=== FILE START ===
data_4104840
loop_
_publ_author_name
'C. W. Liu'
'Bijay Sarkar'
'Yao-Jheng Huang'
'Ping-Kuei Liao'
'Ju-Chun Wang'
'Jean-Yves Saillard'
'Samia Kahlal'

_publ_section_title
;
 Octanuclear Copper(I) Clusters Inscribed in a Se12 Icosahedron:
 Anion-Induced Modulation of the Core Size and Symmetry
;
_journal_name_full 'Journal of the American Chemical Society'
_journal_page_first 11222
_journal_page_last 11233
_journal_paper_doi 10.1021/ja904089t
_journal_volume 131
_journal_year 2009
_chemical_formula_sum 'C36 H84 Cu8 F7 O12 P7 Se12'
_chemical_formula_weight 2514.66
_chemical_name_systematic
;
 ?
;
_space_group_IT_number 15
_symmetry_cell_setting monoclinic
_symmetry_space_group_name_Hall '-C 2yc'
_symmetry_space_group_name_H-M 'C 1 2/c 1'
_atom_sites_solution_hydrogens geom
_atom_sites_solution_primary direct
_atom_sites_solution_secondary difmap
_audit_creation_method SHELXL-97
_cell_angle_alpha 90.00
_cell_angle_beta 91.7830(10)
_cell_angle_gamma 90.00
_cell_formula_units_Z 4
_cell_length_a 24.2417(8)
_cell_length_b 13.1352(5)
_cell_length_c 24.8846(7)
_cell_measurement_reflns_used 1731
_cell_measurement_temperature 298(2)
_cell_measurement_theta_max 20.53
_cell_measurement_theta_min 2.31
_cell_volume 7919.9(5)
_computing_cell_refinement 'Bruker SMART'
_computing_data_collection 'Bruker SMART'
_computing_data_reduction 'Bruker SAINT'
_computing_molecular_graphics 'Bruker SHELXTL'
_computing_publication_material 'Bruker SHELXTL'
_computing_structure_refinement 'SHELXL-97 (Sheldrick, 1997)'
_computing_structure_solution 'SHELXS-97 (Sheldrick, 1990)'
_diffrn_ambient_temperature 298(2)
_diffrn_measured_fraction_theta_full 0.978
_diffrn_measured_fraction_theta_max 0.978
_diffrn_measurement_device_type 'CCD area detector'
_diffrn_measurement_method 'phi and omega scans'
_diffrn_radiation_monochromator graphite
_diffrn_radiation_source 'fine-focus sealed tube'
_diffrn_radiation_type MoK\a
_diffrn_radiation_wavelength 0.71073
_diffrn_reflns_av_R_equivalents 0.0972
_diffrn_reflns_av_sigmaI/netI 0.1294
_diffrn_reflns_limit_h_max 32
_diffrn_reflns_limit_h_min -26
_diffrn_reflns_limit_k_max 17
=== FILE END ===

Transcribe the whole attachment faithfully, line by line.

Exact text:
data_4104840
loop_
_publ_author_name
'C. W. Liu'
'Bijay Sarkar'
'Yao-Jheng Huang'
'Ping-Kuei Liao'
'Ju-Chun Wang'
'Jean-Yves Saillard'
'Samia Kahlal'

_publ_section_title
;
 Octanuclear Copper(I) Clusters Inscribed in a Se12 Icosahedron:
 Anion-Induced Modulation of the Core Size and Symmetry
;
_journal_name_full 'Journal of the American Chemical Society'
_journal_page_first 11222
_journal_page_last 11233
_journal_paper_doi 10.1021/ja904089t
_journal_volume 131
_journal_year 2009
_chemical_formula_sum 'C36 H84 Cu8 F7 O12 P7 Se12'
_chemical_formula_weight 2514.66
_chemical_name_systematic
;
 ?
;
_space_group_IT_number 15
_symmetry_cell_setting monoclinic
_symmetry_space_group_name_Hall '-C 2yc'
_symmetry_space_group_name_H-M 'C 1 2/c 1'
_atom_sites_solution_hydrogens geom
_atom_sites_solution_primary direct
_atom_sites_solution_secondary difmap
_audit_creation_method SHELXL-97
_cell_angle_alpha 90.00
_cell_angle_beta 91.7830(10)
_cell_angle_gamma 90.00
_cell_formula_units_Z 4
_cell_length_a 24.2417(8)
_cell_length_b 13.1352(5)
_cell_length_c 24.8846(7)
_cell_measurement_reflns_used 1731
_cell_measurement_temperature 298(2)
_cell_measurement_theta_max 20.53
_cell_measurement_theta_min 2.31
_cell_volume 7919.9(5)
_computing_cell_refinement 'Bruker SMART'
_computing_data_collection 'Bruker SMART'
_computing_data_reduction 'Bruker SAINT'
_computing_molecular_graphics 'Bruker SHELXTL'
_computing_publication_material 'Bruker SHELXTL'
_computing_structure_refinement 'SHELXL-97 (Sheldrick, 1997)'
_computing_structure_solution 'SHELXS-97 (Sheldrick, 1990)'
_diffrn_ambient_temperature 298(2)
_diffrn_measured_fraction_theta_full 0.978
_diffrn_measured_fraction_theta_max 0.978
_diffrn_measurement_device_type 'CCD area detector'
_diffrn_measurement_method 'phi and omega scans'
_diffrn_radiation_monochromator graphite
_diffrn_radiation_source 'fine-focus sealed tube'
_diffrn_radiation_type MoK\a
_diffrn_radiation_wavelength 0.71073
_diffrn_reflns_av_R_equivalents 0.0972
_diffrn_reflns_av_sigmaI/netI 0.1294
_diffrn_reflns_limit_h_max 32
_diffrn_reflns_limit_h_min -26
_diffrn_reflns_limit_k_max 17